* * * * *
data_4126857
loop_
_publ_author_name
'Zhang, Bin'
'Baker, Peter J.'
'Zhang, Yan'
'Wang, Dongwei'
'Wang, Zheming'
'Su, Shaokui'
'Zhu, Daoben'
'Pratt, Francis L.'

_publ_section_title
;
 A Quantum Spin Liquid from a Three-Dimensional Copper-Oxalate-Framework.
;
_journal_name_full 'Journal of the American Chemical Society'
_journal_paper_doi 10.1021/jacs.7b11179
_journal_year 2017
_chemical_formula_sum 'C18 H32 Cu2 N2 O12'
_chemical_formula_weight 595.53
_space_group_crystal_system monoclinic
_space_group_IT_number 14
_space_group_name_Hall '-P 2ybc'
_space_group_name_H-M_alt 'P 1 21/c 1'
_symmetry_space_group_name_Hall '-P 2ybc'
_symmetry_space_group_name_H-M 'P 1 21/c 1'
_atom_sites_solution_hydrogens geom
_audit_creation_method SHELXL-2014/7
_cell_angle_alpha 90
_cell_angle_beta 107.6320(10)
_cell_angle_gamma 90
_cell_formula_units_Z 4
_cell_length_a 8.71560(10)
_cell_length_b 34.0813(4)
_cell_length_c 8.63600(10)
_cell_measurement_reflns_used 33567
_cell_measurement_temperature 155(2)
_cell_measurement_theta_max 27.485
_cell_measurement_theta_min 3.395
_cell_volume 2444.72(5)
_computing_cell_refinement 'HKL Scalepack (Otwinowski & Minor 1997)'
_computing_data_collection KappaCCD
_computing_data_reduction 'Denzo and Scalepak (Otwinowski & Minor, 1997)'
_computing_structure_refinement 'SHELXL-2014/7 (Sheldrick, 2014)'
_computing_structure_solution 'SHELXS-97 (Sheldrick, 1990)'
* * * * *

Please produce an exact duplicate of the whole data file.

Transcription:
data_4126857
loop_
_publ_author_name
'Zhang, Bin'
'Baker, Peter J.'
'Zhang, Yan'
'Wang, Dongwei'
'Wang, Zheming'
'Su, Shaokui'
'Zhu, Daoben'
'Pratt, Francis L.'

_publ_section_title
;
 A Quantum Spin Liquid from a Three-Dimensional Copper-Oxalate-Framework.
;
_journal_name_full 'Journal of the American Chemical Society'
_journal_paper_doi 10.1021/jacs.7b11179
_journal_year 2017
_chemical_formula_sum 'C18 H32 Cu2 N2 O12'
_chemical_formula_weight 595.53
_space_group_crystal_system monoclinic
_space_group_IT_number 14
_space_group_name_Hall '-P 2ybc'
_space_group_name_H-M_alt 'P 1 21/c 1'
_symmetry_space_group_name_Hall '-P 2ybc'
_symmetry_space_group_name_H-M 'P 1 21/c 1'
_atom_sites_solution_hydrogens geom
_audit_creation_method SHELXL-2014/7
_cell_angle_alpha 90
_cell_angle_beta 107.6320(10)
_cell_angle_gamma 90
_cell_formula_units_Z 4
_cell_length_a 8.71560(10)
_cell_length_b 34.0813(4)
_cell_length_c 8.63600(10)
_cell_measurement_reflns_used 33567
_cell_measurement_temperature 155(2)
_cell_measurement_theta_max 27.485
_cell_measurement_theta_min 3.395
_cell_volume 2444.72(5)
_computing_cell_refinement 'HKL Scalepack (Otwinowski & Minor 1997)'
_computing_data_collection KappaCCD
_computing_data_reduction 'Denzo and Scalepak (Otwinowski & Minor, 1997)'
_computing_structure_refinement 'SHELXL-2014/7 (Sheldrick, 2014)'
_computing_structure_solution 'SHELXS-97 (Sheldrick, 1990)'